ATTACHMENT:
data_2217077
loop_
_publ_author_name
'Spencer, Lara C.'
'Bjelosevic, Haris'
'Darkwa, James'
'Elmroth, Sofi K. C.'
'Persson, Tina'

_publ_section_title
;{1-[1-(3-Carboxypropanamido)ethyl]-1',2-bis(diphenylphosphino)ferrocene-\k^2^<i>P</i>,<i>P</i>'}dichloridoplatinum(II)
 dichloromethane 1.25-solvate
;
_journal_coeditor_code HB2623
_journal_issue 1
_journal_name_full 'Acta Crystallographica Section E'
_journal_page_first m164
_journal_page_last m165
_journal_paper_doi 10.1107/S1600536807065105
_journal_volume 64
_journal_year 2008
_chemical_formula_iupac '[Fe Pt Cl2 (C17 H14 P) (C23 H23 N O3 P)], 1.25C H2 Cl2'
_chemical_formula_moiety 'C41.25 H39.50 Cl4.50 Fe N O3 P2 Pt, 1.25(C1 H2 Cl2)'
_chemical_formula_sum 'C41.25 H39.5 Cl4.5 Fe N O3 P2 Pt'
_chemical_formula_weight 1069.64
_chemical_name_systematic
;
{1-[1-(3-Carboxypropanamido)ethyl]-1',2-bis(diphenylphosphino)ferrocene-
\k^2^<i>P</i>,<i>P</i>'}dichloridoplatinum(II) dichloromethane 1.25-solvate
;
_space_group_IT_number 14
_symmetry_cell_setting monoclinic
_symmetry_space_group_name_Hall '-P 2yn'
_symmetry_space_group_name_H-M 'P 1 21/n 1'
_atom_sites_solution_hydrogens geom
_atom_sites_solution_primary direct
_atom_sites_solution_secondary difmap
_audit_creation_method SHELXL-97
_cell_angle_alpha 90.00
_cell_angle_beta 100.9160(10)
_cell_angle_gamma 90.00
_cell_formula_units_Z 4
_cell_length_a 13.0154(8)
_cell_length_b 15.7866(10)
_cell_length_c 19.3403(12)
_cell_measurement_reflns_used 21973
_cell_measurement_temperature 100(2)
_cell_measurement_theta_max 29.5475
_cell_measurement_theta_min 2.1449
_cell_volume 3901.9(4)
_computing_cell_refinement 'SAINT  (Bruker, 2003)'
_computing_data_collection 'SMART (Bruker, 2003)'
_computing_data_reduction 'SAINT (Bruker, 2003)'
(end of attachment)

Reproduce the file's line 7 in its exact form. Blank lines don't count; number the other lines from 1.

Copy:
'Elmroth, Sofi K. C.'